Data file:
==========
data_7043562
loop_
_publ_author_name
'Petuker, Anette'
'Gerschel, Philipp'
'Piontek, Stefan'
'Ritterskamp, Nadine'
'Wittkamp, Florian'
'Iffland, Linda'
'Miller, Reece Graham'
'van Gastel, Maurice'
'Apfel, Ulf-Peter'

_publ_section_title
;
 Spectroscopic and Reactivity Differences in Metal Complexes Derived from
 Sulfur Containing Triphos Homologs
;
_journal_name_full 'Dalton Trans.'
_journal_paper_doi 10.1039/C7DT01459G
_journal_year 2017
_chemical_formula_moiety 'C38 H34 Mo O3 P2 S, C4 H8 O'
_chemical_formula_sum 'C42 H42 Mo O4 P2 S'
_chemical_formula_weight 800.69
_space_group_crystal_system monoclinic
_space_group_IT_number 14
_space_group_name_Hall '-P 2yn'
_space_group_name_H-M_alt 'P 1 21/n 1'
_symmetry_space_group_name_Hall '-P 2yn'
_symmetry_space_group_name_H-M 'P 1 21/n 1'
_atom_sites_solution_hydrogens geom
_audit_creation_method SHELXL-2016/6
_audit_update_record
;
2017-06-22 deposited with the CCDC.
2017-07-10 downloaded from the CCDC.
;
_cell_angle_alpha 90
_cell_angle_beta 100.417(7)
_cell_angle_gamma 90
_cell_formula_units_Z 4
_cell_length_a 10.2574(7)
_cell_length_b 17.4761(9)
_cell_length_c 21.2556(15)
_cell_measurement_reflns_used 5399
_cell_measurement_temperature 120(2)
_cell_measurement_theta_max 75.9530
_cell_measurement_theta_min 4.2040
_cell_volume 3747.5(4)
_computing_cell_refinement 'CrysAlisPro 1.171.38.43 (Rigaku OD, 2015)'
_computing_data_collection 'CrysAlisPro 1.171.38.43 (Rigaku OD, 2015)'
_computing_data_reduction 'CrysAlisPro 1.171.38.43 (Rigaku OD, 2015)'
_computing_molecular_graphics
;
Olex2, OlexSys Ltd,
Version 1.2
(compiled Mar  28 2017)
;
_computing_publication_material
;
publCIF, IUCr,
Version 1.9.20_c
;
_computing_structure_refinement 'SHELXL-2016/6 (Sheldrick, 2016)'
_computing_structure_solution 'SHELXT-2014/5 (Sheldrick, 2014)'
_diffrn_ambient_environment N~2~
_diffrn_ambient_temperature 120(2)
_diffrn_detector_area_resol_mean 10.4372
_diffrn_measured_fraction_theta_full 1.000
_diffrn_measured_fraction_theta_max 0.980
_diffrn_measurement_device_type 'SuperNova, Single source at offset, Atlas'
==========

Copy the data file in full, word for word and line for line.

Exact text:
data_7043562
loop_
_publ_author_name
'Petuker, Anette'
'Gerschel, Philipp'
'Piontek, Stefan'
'Ritterskamp, Nadine'
'Wittkamp, Florian'
'Iffland, Linda'
'Miller, Reece Graham'
'van Gastel, Maurice'
'Apfel, Ulf-Peter'

_publ_section_title
;
 Spectroscopic and Reactivity Differences in Metal Complexes Derived from
 Sulfur Containing Triphos Homologs
;
_journal_name_full 'Dalton Trans.'
_journal_paper_doi 10.1039/C7DT01459G
_journal_year 2017
_chemical_formula_moiety 'C38 H34 Mo O3 P2 S, C4 H8 O'
_chemical_formula_sum 'C42 H42 Mo O4 P2 S'
_chemical_formula_weight 800.69
_space_group_crystal_system monoclinic
_space_group_IT_number 14
_space_group_name_Hall '-P 2yn'
_space_group_name_H-M_alt 'P 1 21/n 1'
_symmetry_space_group_name_Hall '-P 2yn'
_symmetry_space_group_name_H-M 'P 1 21/n 1'
_atom_sites_solution_hydrogens geom
_audit_creation_method SHELXL-2016/6
_audit_update_record
;
2017-06-22 deposited with the CCDC.
2017-07-10 downloaded from the CCDC.
;
_cell_angle_alpha 90
_cell_angle_beta 100.417(7)
_cell_angle_gamma 90
_cell_formula_units_Z 4
_cell_length_a 10.2574(7)
_cell_length_b 17.4761(9)
_cell_length_c 21.2556(15)
_cell_measurement_reflns_used 5399
_cell_measurement_temperature 120(2)
_cell_measurement_theta_max 75.9530
_cell_measurement_theta_min 4.2040
_cell_volume 3747.5(4)
_computing_cell_refinement 'CrysAlisPro 1.171.38.43 (Rigaku OD, 2015)'
_computing_data_collection 'CrysAlisPro 1.171.38.43 (Rigaku OD, 2015)'
_computing_data_reduction 'CrysAlisPro 1.171.38.43 (Rigaku OD, 2015)'
_computing_molecular_graphics
;
Olex2, OlexSys Ltd,
Version 1.2
(compiled Mar  28 2017)
;
_computing_publication_material
;
publCIF, IUCr,
Version 1.9.20_c
;
_computing_structure_refinement 'SHELXL-2016/6 (Sheldrick, 2016)'
_computing_structure_solution 'SHELXT-2014/5 (Sheldrick, 2014)'
_diffrn_ambient_environment N~2~
_diffrn_ambient_temperature 120(2)
_diffrn_detector_area_resol_mean 10.4372
_diffrn_measured_fraction_theta_full 1.000
_diffrn_measured_fraction_theta_max 0.980
_diffrn_measurement_device_type 'SuperNova, Single source at offset, Atlas'